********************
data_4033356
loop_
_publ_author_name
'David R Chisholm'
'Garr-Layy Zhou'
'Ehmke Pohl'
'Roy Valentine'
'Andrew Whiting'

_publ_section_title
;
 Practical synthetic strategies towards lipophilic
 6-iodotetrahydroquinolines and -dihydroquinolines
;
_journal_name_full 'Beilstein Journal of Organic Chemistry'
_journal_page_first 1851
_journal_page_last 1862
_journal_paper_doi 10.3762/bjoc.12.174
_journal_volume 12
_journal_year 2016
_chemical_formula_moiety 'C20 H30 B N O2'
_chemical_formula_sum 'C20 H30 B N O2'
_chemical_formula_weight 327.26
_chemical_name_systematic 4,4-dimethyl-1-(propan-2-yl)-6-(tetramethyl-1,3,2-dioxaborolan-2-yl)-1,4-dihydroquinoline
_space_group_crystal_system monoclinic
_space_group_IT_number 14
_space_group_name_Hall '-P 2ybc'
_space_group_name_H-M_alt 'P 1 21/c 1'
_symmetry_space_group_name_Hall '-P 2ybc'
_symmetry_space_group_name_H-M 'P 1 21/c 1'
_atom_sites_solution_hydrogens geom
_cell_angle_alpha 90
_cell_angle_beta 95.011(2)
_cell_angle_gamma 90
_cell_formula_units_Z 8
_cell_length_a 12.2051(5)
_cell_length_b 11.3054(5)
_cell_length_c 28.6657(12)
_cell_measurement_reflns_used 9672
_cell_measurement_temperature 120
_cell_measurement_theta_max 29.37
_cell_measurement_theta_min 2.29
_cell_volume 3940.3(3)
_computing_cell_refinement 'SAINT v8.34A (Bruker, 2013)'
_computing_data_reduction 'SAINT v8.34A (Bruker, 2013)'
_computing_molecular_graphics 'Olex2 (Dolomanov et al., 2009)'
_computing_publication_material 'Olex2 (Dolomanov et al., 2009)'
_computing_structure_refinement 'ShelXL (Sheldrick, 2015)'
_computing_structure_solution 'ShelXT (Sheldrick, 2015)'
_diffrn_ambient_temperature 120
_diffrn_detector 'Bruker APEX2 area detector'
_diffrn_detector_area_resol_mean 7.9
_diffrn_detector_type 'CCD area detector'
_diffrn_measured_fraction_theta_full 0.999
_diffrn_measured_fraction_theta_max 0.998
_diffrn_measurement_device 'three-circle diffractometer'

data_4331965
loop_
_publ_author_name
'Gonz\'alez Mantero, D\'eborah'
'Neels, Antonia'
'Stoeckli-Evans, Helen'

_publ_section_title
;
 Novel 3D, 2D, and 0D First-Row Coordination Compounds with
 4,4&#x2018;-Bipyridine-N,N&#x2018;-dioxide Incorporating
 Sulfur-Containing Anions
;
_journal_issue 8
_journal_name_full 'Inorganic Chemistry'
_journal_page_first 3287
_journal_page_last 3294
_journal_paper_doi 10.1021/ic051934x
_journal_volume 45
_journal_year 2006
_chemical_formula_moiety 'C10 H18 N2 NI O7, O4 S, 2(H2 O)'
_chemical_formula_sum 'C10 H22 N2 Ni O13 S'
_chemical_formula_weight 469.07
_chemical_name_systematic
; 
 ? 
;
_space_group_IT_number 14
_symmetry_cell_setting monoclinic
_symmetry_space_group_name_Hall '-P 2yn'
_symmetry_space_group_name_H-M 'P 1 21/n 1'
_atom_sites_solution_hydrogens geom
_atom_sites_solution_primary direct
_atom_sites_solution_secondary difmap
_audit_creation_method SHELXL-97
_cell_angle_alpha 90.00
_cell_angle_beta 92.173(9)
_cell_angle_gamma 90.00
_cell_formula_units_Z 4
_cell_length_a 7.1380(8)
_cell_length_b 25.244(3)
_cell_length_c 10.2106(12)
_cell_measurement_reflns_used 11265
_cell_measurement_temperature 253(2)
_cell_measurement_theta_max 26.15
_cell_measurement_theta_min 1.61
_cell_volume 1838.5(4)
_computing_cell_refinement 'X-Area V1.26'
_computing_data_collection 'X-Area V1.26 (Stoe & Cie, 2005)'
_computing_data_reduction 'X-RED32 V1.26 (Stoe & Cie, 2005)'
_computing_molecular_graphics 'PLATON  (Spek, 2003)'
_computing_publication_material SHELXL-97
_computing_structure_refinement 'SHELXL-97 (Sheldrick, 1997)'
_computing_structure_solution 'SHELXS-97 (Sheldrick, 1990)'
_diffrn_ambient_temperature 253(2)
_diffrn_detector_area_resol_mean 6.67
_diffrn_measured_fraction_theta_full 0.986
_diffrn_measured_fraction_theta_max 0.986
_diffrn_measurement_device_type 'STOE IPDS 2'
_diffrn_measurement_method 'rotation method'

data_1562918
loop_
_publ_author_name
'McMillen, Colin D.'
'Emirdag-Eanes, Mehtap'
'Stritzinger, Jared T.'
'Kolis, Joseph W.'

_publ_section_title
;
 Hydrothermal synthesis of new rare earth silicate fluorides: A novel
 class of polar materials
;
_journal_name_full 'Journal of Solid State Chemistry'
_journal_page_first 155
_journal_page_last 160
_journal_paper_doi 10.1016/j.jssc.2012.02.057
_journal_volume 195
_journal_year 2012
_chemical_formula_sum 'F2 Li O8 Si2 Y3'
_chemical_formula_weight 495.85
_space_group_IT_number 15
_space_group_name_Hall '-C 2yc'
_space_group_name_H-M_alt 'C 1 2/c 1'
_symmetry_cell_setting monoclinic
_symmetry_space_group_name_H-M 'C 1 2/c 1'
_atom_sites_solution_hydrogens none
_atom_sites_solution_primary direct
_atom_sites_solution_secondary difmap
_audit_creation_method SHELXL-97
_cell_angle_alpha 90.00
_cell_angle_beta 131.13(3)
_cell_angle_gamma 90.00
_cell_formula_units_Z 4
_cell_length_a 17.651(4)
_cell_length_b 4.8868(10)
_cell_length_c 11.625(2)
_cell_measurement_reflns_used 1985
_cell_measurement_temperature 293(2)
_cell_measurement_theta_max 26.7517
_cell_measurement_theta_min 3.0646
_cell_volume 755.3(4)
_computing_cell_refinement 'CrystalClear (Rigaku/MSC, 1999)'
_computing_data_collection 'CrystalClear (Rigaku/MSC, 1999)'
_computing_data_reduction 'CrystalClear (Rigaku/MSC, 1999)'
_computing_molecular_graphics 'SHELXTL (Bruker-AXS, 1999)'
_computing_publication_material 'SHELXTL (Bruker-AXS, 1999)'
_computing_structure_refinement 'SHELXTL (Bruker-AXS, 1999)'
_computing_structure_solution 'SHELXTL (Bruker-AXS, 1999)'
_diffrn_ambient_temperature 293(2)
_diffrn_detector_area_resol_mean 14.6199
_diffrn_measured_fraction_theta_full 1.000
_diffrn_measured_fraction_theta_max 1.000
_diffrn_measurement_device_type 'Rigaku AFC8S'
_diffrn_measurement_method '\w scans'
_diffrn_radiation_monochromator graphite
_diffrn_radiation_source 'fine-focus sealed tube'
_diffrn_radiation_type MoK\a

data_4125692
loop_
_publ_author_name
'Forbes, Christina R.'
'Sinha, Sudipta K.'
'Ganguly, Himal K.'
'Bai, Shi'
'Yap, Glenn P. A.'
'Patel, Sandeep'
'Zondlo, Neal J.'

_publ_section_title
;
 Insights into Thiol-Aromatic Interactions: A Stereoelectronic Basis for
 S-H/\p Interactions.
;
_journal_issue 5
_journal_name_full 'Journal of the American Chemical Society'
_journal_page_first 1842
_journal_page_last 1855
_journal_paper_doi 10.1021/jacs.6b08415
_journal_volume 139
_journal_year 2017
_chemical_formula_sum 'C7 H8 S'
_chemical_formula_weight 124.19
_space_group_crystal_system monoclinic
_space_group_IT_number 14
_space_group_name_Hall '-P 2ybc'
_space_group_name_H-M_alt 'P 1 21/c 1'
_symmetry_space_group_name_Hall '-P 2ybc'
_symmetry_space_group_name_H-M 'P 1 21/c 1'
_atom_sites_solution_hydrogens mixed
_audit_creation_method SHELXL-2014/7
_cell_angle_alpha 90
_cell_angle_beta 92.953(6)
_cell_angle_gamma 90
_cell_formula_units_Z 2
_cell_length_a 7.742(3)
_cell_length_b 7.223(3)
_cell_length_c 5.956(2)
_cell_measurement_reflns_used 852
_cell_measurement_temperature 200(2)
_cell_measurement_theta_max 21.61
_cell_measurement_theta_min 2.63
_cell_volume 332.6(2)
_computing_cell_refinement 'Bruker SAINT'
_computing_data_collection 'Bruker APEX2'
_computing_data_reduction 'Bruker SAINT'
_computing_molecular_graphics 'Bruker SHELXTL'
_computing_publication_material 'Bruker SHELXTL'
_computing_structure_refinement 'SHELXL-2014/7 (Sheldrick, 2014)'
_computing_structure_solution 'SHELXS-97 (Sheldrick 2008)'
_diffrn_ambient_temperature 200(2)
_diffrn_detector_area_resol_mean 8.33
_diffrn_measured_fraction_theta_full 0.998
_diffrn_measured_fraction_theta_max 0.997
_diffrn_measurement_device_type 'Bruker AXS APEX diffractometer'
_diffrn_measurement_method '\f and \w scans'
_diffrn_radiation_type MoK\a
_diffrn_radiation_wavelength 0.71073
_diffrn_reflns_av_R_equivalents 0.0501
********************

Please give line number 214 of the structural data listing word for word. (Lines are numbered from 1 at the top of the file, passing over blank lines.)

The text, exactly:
_cell_measurement_theta_min 2.63